Jonathan Zuck, president of the Association of Competitive Technology (ACT), said a breakthrough on the EU patent is needed urgently.

“Small businesses in Europe are reaching their limits. For more than 40 years the EU has gone back and forth trying to reach an agreement on the single patent. SMEs cannot wait any more. We need a unified patent system – and we need it now. We finally have some momentum in a process that has been bogged down by endless political infighting. Given the stakes involved, the business community and policymakers need to do whatever is necessary to overcome any remaining barriers to a Europe-wide patent,” he said.

Zuck said the current European patent system is not working. “It is complex and diverged, and creates undue burdens for small innovative companies. If we truly want to become an innovation-based Union, we need a mechanism that adequately protects European inventions,” he added.

“It’s imperative for our businesses that the EU-wide patent system moves forward. If we want a productive, innovative and barrier-free future, we better start removing the big blocks. Now,” said Zuck.

ACT is not alone though. There are other RAND lobbyists like Florian Müller, who is still belittling, harassing or trolling those who spread standards in Europe. He even continues yesterday's SAP-Red Hat FUD that he was vending. Here are some of today’s Tweets in question (times in GMT):

[15:09] [Notice] -TRT to #techrights- [fosspatents] (Müller) .@OpenForumEurope I just emailed you four questions and copied @ffii and @kgerloff – going to tweet short versions now. Thx in advance.

[15:40] [Notice] -TRT to #techrights- [ffii] @fosspatents Are you an opponent or strategic adversary of OpenForum Europe?

[15:52] [Notice] -TRT to #techrights- [fosspatents] @ffii I’m an observer of @openforumeurope and members, and contrary to opponent, I’m in favor of even more openness and freedom from swpats.

[16:01] [Notice] -TRT to #techrights- [fosspatents] Wow: Red Hat stock approaching $135 — sorry, I got confused, that was December 1999. Strike that “1″ or talk to SAP about it ;-)

“Another RAND lobbyist is TalkStandards, which is a deceiving name by all accounts.”So he still dislikes Red Hat and spreads that SAP FUD about them. That’s why we can say with confidence that Müller is no friend of FOSS. It’s a faker who carries the name “FOSS Patents”. Watch him preach to Dana about the difference between “Open Source” and “FOSS”. How much damage is this man trying to cause? He belittles just about anything to do with GNU/Linux, including Red Hat, the Linux Foundation, the Free Software Foundation, and so on. He openly supports RAND, which is of course incompatible with the GPL.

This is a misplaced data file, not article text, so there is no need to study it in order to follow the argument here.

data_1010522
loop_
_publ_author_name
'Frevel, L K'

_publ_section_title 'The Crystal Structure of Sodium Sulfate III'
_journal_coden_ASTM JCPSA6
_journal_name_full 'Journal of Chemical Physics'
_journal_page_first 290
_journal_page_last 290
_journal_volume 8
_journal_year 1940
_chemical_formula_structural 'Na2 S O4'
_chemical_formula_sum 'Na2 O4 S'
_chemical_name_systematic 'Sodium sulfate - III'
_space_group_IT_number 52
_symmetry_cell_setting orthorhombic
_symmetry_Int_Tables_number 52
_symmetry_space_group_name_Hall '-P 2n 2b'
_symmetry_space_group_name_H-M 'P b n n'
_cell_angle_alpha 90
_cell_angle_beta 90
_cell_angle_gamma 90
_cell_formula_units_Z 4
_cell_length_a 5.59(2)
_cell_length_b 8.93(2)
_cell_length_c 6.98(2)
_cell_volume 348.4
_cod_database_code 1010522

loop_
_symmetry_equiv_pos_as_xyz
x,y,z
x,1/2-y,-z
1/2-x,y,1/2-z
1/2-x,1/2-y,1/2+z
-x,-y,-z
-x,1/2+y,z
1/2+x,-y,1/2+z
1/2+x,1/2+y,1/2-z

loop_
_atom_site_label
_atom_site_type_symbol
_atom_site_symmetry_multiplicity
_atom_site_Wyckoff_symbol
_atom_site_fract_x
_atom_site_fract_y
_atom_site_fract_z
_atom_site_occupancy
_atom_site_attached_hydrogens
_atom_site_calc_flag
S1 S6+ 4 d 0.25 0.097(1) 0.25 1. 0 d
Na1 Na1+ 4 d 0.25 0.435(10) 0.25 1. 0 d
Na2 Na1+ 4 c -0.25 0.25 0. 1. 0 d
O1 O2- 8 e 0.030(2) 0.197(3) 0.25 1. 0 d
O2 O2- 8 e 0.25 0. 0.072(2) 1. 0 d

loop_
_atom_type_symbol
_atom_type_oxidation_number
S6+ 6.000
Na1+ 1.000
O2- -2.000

Another RAND lobbyist is TalkStandards, which is a deceiving name by all accounts. We last explored it one month ago and here it is serving the typical agenda. “For us it’s a pleasure when someone buys us a punch bag,” said the FFII in response to a peculiar E-mail offer about these presentations. Well, even Microsoft’s (CodePlex) Stephen Walli will be there to talk about “Intellectual Property Rights”. The whole site is stacked with patent proponents in general (we named some of them last month). It is very much like Patently-O in the sense that it is an echo chamber of patent lawyers/proponents (but TalkStandards tries to change European policy, whereas Patently-O is US-oriented). From the new survey at Patently-O:

The vast majority of responders self-identified as US Patent Attorneys (67%) followed by US Patent Agents (12%).

Rebentisch from the FFII rightly jokes about those lobbyists, which the FFII’s president claims to be part of a Microsoft front group (there are Microsoft employees in there and contributors include Zuck from ACT).

Standards aren’t as boring as they seem. Actually standards are mostly fun, humorous, at times idiosyncratic. For instance, that image made me laugh out loud. When you attend a mediocre standard policy conference where the speaker has nothing to say, he will start to talk about the electric plugs. Here we find George Willingmyre in that pose, an article where the lobbyist muses about the alleged advantages of RAND models. The plug smells tobacco. When a problem is denied, there is:

What is the problem? Is this actually a “problem” or a matter of differing goals? What is the lesson? Is it possible that the real problem is the market distortion that could occur when advocates from one side promote government intervention to their advantage…?

Oh, my… Apparently the lobbyist is paid per word count:

…we speak of “RAND standards development patent policies” that provide for “Reasonable and Non-Discriminatory” (RAND)… licensing terms and conditions (including possible royalties) that might comprise a license covered by an assurance of a license from the holder of an essential patent to a particular standard.

Another Microsoft patents pusher is Likewise [1, 2, 3, 4, 5], which has this new announcement to make. Watch out for RAND and patents pushers. They are everywhere even in Europe and they are usually connected to Microsoft.

Quick Mention: Novell Report Disappoints, CEO Blames Takeover Bid (Updated)

Posted in Finance, Novell at 3:36 pm by Dr. Roy Schestowitz

Hovsepian smiles

Summary: Very quick coverage about Novell results (more details shortly)

Update: Dana Russell speaks out as well. There is additional coverage and our reader gnufreex says: “I am interested to see how many people Novell fired. But they are not reporting that.”